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Doing Business in Russia: Introduction


The Russian economy is currently seeking to develop in quite an adverse foreign political and economic environment.  Despite this, Russia has continued to undertake various measures aimed at improving its investment attractiveness. In particular, as announced at the 2015 Saint Petersburg International Economic Forum, Russia is seeking to maintain economic relations with the West, but actively develop and grow its economic relations with the East.
According to the 2015 ‘Doing Business’ ratings, which measure how easy it is to conduct business operations in different countries, Russia was ranked at number 62 (having improved 30 positions compared with the previous year).  In particular, Russia was quite highly ranked (34th and 12th position, respectively) when measuring how easy it is to start a business or register property.
Revision and simplification of administrative procedures have significantly increased the attractiveness of investing in Russia.  It should be noted that continual improvement of the attractiveness of investment in Russia remains one of the government’s key strategies. In particular, on 27 January 2015, the Russian Government issued a decree on high-priority measures to assure stable economic development and social stability in 2015. Among the key points in the Government’s actions were moves to increase the possibility of attracting renewable investment resources of significant value to the most important sectors of the economy.
As part of increasing the investment attractiveness of the Russian economy, Russia has developed a tax incentive system (both at the federal and regional level) aimed at making the investment process more effective.  The range of measures taken is quite extensive and includes developing special economic zones, creating ‘advanced development’ territories, and improving local tax incentive systems (diversifying the investment amounts needed to receive incentives, varying incentive types, etc).   In addition, various measures are currently being taken to improve infrastructure in Russia.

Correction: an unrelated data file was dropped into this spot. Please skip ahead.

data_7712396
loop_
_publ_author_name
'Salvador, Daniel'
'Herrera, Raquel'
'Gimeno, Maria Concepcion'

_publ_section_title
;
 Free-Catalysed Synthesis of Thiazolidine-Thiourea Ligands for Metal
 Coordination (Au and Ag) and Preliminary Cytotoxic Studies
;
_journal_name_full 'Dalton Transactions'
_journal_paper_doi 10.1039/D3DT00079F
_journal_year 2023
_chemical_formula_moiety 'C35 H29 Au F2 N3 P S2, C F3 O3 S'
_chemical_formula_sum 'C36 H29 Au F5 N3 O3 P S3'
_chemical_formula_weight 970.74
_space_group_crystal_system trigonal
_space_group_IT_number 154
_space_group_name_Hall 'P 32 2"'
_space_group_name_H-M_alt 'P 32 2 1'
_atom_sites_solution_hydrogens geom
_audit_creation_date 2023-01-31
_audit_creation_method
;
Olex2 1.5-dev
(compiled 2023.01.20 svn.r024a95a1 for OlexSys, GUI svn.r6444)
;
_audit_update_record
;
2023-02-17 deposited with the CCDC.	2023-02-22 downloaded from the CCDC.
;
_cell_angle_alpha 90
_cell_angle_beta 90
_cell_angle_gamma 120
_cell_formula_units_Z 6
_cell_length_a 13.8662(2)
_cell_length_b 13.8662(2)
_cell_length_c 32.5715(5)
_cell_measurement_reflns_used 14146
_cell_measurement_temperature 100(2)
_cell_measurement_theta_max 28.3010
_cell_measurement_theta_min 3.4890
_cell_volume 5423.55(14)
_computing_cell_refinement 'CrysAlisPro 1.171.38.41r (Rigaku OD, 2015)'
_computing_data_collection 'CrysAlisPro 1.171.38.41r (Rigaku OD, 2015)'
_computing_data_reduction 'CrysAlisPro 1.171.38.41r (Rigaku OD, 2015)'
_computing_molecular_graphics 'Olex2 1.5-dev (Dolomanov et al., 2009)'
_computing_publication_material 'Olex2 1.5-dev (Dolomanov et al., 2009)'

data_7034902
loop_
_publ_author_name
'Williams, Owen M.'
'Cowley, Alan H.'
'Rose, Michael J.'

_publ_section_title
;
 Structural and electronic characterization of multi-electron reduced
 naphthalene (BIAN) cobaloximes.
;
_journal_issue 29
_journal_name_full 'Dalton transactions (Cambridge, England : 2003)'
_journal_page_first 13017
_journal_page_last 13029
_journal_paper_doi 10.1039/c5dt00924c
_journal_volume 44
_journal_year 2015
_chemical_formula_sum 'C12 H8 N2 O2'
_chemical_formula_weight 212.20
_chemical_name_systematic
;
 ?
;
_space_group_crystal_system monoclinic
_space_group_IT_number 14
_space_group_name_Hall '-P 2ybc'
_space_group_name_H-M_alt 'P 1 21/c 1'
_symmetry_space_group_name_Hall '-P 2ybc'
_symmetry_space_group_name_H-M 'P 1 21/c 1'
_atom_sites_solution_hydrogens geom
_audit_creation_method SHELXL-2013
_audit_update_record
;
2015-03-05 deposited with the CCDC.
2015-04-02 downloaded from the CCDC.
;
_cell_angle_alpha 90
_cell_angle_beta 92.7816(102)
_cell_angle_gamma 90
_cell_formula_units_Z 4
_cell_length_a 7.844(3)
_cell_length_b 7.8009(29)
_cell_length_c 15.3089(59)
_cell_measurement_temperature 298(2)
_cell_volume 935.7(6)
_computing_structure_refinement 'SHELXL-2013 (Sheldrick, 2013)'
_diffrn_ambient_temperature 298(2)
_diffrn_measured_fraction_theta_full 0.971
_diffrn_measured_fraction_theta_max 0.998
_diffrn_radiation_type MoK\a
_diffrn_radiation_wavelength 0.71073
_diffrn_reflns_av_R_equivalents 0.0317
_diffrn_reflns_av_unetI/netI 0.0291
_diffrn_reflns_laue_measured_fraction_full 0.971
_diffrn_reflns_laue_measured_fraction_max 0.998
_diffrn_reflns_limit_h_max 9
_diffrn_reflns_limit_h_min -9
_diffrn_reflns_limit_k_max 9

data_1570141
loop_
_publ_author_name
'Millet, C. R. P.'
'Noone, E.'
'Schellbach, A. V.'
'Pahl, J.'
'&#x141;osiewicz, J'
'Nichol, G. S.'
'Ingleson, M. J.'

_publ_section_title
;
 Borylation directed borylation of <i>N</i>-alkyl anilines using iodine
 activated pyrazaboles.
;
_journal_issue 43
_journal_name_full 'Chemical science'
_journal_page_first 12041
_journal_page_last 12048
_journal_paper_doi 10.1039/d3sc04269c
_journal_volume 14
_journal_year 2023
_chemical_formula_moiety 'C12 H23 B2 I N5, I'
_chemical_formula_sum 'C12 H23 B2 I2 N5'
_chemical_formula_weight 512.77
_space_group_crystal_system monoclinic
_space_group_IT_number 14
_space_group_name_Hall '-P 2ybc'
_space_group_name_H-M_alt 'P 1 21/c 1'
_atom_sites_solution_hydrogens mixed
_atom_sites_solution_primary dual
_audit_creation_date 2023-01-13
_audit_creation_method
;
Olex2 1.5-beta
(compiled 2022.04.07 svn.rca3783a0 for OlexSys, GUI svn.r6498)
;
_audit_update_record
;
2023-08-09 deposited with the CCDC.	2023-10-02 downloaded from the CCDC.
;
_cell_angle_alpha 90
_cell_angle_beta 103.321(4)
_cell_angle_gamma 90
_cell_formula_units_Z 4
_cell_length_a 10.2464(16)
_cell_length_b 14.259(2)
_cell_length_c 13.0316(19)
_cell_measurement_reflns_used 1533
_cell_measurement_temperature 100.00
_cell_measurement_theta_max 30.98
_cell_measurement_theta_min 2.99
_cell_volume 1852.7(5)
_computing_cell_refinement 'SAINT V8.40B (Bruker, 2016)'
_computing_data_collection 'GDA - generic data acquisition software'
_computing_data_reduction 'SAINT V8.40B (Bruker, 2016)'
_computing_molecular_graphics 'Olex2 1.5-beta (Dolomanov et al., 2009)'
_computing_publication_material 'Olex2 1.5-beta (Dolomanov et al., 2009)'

Below is a summary of certain legal aspects that shall be taken into account by a reasonable investor contemplating doing business in Russia.

Basic Overview of the Russian Contract Law

The Russian Civil Code is the principal document establishing the Russian contract law framework.  General contract law rules and principles are set out in Part I of the Civil Code.  Parts II and IV of the Civil Code contain provisions applicable to specific types of contracts.  Please note that the provisions of the Russian Civil Code are often very broad and/or open to interpretation.  Because it is a relatively new document, Russian courts have not had a chance to interpret its provisions in a comprehensive way.  This shortage of interpretive history and guidance often makes it hard to predict how a Russian court would interpret a given Civil Code provisions.
Article 421 establishes a general “freedom of contract” principle that allows the parties to enter into those types of contracts that are expressly provided by law, as well as those that are not, including “combination” contracts (i.e. contracts that combine features of several contract types).  At the same time, the terms of a contract should be consistent with the mandatory legal requirements that govern the relevant type of contract and transaction.  To the extent the parties try to circumvent such mandatory legal requirements by creating a contractual and transactional structure that appears to be one or a series of transactions of a seemingly different type, those risk being classified as a “sham” transaction that purports to “mask” another underlying transaction, in which case the court would apply rules usually governing the actual underlying transaction.